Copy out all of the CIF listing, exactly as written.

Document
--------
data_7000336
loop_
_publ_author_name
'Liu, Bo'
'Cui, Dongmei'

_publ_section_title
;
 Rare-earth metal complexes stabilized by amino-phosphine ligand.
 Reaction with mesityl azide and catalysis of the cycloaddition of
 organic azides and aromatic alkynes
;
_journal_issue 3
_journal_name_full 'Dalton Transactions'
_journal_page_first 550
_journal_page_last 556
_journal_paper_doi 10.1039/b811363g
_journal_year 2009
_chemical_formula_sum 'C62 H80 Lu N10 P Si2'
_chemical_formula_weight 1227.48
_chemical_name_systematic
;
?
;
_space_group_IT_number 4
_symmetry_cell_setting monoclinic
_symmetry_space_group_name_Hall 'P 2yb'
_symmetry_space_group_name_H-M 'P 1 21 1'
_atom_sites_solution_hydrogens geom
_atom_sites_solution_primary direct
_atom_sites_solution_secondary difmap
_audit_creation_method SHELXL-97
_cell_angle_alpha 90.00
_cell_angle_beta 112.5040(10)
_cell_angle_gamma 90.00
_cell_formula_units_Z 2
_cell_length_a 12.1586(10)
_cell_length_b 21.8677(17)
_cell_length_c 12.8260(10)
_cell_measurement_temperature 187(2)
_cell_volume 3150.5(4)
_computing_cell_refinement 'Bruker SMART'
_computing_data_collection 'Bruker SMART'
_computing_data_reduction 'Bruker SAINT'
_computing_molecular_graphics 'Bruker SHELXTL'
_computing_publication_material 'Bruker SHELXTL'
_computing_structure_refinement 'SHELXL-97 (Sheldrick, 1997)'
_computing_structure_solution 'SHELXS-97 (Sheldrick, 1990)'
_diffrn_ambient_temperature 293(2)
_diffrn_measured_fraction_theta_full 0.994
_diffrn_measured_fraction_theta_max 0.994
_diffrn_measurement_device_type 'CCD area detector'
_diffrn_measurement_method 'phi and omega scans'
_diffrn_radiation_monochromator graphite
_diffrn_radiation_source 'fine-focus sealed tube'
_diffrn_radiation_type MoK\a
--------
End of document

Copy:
data_7000336
loop_
_publ_author_name
'Liu, Bo'
'Cui, Dongmei'

_publ_section_title
;
 Rare-earth metal complexes stabilized by amino-phosphine ligand.
 Reaction with mesityl azide and catalysis of the cycloaddition of
 organic azides and aromatic alkynes
;
_journal_issue 3
_journal_name_full 'Dalton Transactions'
_journal_page_first 550
_journal_page_last 556
_journal_paper_doi 10.1039/b811363g
_journal_year 2009
_chemical_formula_sum 'C62 H80 Lu N10 P Si2'
_chemical_formula_weight 1227.48
_chemical_name_systematic
;
?
;
_space_group_IT_number 4
_symmetry_cell_setting monoclinic
_symmetry_space_group_name_Hall 'P 2yb'
_symmetry_space_group_name_H-M 'P 1 21 1'
_atom_sites_solution_hydrogens geom
_atom_sites_solution_primary direct
_atom_sites_solution_secondary difmap
_audit_creation_method SHELXL-97
_cell_angle_alpha 90.00
_cell_angle_beta 112.5040(10)
_cell_angle_gamma 90.00
_cell_formula_units_Z 2
_cell_length_a 12.1586(10)
_cell_length_b 21.8677(17)
_cell_length_c 12.8260(10)
_cell_measurement_temperature 187(2)
_cell_volume 3150.5(4)
_computing_cell_refinement 'Bruker SMART'
_computing_data_collection 'Bruker SMART'
_computing_data_reduction 'Bruker SAINT'
_computing_molecular_graphics 'Bruker SHELXTL'
_computing_publication_material 'Bruker SHELXTL'
_computing_structure_refinement 'SHELXL-97 (Sheldrick, 1997)'
_computing_structure_solution 'SHELXS-97 (Sheldrick, 1990)'
_diffrn_ambient_temperature 293(2)
_diffrn_measured_fraction_theta_full 0.994
_diffrn_measured_fraction_theta_max 0.994
_diffrn_measurement_device_type 'CCD area detector'
_diffrn_measurement_method 'phi and omega scans'
_diffrn_radiation_monochromator graphite
_diffrn_radiation_source 'fine-focus sealed tube'
_diffrn_radiation_type MoK\a